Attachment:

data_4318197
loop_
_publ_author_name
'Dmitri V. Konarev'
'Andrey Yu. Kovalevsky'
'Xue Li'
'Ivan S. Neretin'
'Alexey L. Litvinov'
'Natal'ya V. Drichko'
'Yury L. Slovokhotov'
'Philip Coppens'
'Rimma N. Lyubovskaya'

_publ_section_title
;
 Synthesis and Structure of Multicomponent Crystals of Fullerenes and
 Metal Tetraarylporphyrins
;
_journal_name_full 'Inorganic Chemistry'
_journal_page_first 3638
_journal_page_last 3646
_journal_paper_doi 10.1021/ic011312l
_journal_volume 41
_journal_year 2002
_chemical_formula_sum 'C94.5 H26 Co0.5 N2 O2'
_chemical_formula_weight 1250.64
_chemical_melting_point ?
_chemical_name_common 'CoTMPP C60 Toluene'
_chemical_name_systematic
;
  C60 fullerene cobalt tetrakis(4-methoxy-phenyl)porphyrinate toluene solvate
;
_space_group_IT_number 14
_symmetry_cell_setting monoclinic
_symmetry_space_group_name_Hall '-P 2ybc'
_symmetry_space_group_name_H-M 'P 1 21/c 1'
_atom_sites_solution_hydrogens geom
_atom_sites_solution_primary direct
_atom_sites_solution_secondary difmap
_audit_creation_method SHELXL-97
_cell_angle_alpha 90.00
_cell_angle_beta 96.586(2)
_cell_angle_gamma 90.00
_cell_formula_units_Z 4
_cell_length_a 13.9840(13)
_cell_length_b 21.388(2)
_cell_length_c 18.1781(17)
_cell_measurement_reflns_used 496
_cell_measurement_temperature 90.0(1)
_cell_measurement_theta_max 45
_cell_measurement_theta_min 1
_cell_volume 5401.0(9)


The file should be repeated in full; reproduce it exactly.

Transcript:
data_4318197
loop_
_publ_author_name
'Dmitri V. Konarev'
'Andrey Yu. Kovalevsky'
'Xue Li'
'Ivan S. Neretin'
'Alexey L. Litvinov'
'Natal'ya V. Drichko'
'Yury L. Slovokhotov'
'Philip Coppens'
'Rimma N. Lyubovskaya'

_publ_section_title
;
 Synthesis and Structure of Multicomponent Crystals of Fullerenes and
 Metal Tetraarylporphyrins
;
_journal_name_full 'Inorganic Chemistry'
_journal_page_first 3638
_journal_page_last 3646
_journal_paper_doi 10.1021/ic011312l
_journal_volume 41
_journal_year 2002
_chemical_formula_sum 'C94.5 H26 Co0.5 N2 O2'
_chemical_formula_weight 1250.64
_chemical_melting_point ?
_chemical_name_common 'CoTMPP C60 Toluene'
_chemical_name_systematic
;
  C60 fullerene cobalt tetrakis(4-methoxy-phenyl)porphyrinate toluene solvate
;
_space_group_IT_number 14
_symmetry_cell_setting monoclinic
_symmetry_space_group_name_Hall '-P 2ybc'
_symmetry_space_group_name_H-M 'P 1 21/c 1'
_atom_sites_solution_hydrogens geom
_atom_sites_solution_primary direct
_atom_sites_solution_secondary difmap
_audit_creation_method SHELXL-97
_cell_angle_alpha 90.00
_cell_angle_beta 96.586(2)
_cell_angle_gamma 90.00
_cell_formula_units_Z 4
_cell_length_a 13.9840(13)
_cell_length_b 21.388(2)
_cell_length_c 18.1781(17)
_cell_measurement_reflns_used 496
_cell_measurement_temperature 90.0(1)
_cell_measurement_theta_max 45
_cell_measurement_theta_min 1
_cell_volume 5401.0(9)